• I will have no thought for the future actions of others, neither expecting them to be better or worse as time goes on, for in such expectations I am really trying to create or control. I will love and let be.

Those are wise words, but it’s hard to carry them out when your son has just left prison. From here, things will get either better or worse; they certainly won’t remain the same, and my own future actions depend on what Paul does today. I’m finding it impossible not to dwell on it. It would be false for anybody who has an addicted loved one, to pretend that they don’t hold out hope for their recovery, and where there is hope there is fear.

I cannot help having thoughts of his future actions – of his current actions even. I have a great deal of hope, but at the same time, I am very afraid. If he was your son, wouldn’t you be?

©Jane Paterson Basil

Will I ever learn?

I’m at my support group meeting, Families Anonymous; created for the benefit of the families and friends of addicts, and I decide to share my triumph.

I say that I am learning to cope with my children’s addictions.

As soon as the words hit the outside world and are heard by my anonymous siblings in suffering, I know that they’re a lie. I’m not learning to let the pain pass me by, or making the most of my own life no matter what unsolved troubles surround me.

I’m feeling happier than I have for a very long time, but that’s only because my son’s ability to damage me has been limited by his lack of access while he is in prison, and my daughter’s behaviour has improved since she escaped the madness of legal highs.

As soon as he is free and she whips up another crisis my muscle will probably crumble and die.

I doubt I’ve learnt anything, and I wonder if I ever will.

Written for The Daily Post #Learning

©Jane Paterson Basil

Like Judas

Weeks of running, chasing the tail of crack and smack, the hateful demon siblings.
Dodging police, each narrow miss another weight on him.
Paranoia, like a fever, seizing him, flinging him into prickly thorns;
chasing him across lines of fast traffic, forcing  him to scale walls,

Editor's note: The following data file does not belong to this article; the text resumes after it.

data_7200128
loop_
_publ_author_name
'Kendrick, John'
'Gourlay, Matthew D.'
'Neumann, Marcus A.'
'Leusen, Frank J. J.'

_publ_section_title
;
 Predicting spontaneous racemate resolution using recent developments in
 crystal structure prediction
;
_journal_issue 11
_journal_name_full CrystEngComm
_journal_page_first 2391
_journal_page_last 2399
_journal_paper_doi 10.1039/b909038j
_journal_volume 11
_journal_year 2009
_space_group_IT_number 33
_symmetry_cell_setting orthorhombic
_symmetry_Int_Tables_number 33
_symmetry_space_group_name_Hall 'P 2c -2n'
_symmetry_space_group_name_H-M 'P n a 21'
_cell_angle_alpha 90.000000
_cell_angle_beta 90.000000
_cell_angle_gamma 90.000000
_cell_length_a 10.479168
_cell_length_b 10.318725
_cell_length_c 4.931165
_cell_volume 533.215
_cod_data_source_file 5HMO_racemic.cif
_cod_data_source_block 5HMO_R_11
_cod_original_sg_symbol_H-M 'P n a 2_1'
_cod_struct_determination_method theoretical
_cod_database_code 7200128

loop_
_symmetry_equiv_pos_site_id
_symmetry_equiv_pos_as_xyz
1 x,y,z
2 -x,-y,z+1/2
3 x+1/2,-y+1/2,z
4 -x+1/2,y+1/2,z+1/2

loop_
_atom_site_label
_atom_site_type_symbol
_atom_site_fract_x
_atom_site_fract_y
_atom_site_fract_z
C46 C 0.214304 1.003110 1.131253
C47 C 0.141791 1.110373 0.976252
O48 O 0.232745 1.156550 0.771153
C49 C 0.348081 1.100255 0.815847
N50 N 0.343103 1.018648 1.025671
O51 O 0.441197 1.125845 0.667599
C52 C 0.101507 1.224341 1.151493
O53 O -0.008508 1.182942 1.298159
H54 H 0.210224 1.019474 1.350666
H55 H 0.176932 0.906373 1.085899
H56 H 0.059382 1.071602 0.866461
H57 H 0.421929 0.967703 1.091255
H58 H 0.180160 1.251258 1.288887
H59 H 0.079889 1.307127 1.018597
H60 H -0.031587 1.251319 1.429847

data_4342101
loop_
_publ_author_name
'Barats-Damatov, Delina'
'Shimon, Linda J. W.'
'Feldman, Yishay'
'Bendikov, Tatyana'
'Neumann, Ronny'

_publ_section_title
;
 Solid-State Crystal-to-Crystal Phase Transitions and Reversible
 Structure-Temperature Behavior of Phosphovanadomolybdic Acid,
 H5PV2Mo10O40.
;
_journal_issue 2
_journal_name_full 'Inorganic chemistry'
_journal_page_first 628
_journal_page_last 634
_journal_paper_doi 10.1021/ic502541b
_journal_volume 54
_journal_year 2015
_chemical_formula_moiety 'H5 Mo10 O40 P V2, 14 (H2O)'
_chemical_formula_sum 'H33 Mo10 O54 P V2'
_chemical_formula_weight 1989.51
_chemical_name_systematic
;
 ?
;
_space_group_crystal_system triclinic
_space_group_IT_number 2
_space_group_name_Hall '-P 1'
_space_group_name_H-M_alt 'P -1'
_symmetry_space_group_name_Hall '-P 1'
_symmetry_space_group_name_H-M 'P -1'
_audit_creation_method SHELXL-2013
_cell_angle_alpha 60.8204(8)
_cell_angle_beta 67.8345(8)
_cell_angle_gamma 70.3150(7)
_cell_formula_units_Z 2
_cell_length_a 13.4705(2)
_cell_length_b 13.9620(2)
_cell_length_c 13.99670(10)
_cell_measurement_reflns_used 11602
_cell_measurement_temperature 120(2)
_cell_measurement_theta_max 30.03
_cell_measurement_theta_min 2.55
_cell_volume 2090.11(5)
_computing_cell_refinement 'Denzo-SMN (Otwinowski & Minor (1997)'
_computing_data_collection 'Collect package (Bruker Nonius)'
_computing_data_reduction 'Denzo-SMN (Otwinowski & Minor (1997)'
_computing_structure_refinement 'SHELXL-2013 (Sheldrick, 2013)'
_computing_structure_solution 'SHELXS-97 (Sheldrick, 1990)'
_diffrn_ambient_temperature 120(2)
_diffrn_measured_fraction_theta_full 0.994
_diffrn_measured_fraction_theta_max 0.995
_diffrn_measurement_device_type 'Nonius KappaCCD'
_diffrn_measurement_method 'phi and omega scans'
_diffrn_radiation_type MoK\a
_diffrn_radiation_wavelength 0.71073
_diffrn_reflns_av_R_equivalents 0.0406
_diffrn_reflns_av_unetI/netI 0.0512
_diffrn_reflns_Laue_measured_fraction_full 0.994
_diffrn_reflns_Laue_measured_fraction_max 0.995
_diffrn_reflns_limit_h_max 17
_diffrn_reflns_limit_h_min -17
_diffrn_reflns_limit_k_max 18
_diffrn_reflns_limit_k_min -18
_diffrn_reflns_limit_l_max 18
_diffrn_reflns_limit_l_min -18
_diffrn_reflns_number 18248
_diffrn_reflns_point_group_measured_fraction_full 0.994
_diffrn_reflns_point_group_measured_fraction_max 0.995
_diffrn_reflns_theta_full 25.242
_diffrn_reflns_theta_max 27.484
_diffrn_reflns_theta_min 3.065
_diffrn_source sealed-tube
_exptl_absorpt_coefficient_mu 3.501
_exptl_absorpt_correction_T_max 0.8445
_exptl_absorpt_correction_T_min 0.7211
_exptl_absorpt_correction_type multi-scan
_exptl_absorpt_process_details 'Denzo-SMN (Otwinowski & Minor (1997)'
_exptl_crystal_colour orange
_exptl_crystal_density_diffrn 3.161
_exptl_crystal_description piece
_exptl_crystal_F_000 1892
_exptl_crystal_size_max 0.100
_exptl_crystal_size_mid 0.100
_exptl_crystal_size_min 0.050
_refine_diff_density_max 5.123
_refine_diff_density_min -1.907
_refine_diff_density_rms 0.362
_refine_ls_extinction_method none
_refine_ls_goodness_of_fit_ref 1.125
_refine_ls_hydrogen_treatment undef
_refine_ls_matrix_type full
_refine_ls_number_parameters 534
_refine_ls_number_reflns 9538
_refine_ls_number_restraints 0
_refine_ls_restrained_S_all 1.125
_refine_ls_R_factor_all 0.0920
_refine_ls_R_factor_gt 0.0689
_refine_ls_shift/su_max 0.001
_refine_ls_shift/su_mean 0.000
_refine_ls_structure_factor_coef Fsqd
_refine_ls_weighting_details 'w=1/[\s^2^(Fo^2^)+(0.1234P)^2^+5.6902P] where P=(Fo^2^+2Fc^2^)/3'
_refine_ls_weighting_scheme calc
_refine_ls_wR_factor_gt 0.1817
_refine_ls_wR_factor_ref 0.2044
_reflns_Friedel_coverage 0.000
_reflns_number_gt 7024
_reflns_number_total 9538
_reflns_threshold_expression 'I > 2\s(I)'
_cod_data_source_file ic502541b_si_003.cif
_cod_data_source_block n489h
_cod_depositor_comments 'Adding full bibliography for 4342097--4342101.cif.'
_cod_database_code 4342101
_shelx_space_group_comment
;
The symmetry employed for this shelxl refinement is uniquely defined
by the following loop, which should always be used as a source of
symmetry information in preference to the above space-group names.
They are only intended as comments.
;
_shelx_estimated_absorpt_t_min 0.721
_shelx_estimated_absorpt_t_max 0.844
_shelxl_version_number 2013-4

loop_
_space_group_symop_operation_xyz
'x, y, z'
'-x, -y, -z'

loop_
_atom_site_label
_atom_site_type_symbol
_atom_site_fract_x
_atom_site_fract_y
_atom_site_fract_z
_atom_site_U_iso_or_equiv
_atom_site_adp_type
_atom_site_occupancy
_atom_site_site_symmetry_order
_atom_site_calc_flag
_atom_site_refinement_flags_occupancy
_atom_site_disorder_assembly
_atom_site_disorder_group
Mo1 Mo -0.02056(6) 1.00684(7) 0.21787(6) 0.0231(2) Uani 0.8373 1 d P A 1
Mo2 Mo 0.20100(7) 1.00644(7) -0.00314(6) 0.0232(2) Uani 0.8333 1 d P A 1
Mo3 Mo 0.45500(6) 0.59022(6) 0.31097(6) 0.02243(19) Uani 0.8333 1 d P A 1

skin his shins, fall, leading him to muddy puddles, dunking him in deep seas.

If the police didn’t get him
he’d grow too weak to swim.
He would sink.

I made his last supper and like Judas, I waited, smiling while he tasted, chewed,
passed compliments on the food. I assessed his pitiful condition —
flesh cut and bruised, ripped jeans stained where the blood had seeped through,
eyes hooded beneath brows not designed by me,
pupils working overtime; taking in the room, flicking to the draped window,
his screaming mind picturing police in the street.

Judas did it with a kiss, but in this age of technology I did it with a click.
My text sent, its single word a simple request activating a chain of events
that brought a tense knot of uniforms to my door.

As the handle turned, my heart churned, altering the shape of my fear,
but offering no relief.

a
six
year
prison
sentence
was expected.
it felt like
eons,
like
f
o
r
e
v
e
r

The police were kind; they gave him time to say goodbye.
I looked into his face and recognised the child I’d raised
who’d filled my soul with love and pride. I’d thought that child had died,
and yet, as if he’d been baptized, arrest had cleansed him of his sins,
rinsed away the years of filth the drugs had left behind.
The feeling of grief and loss redoubled, splintering behind my ribs.
Pity dripped into my soul. I struggled to hide my tears:
crying wouldn’t ease his journey to the cells. When they took him away,
a brave smile fought to find my twitching lips.

My eyes stayed dry;
I didn’t shake; I didn’t hit the floor –
until I heard that final sound –
the slamming
of the
door.

My son was imprisoned in March 2014. He received a thirty month prison sentence – far less than was expected, and has since been released on licence on three occasions, only to be returned each time for infringing his licence agreement. He left prison a free man in September 2016, having finally completed his sentence.

©Jane Paterson Basil

Laura’s Detox

I woke up yesterday feeling tearful. Too many bad things are happening, and I just wanted to hide away. I was supposed to be going to a get-together with some friends, and had been asked to make coleslaw – they have the idea that there’s something special about my coleslaw – but going out to buy the cabbage and carrots seemed daunting. However, I managed to get myself down the road. The shop where I was going to buy the vegetables isbeyond the Oxfam shop where I work, and by the time I reached Oxfam I was exhausted -although it’s only five minutes stroll from home – so I went in to see Karen, the manager, but was so upset that I was unable to talk for a couple of minutes. She made a cup of tea, and with tears streaming down my face, I managed to explain all the things that were troubling me. Karen put me back together as only she can, and helped me to make a decision about how to cope with the rest of the day. I went and bought the vegetables, took them home, and started cutting up cabbage.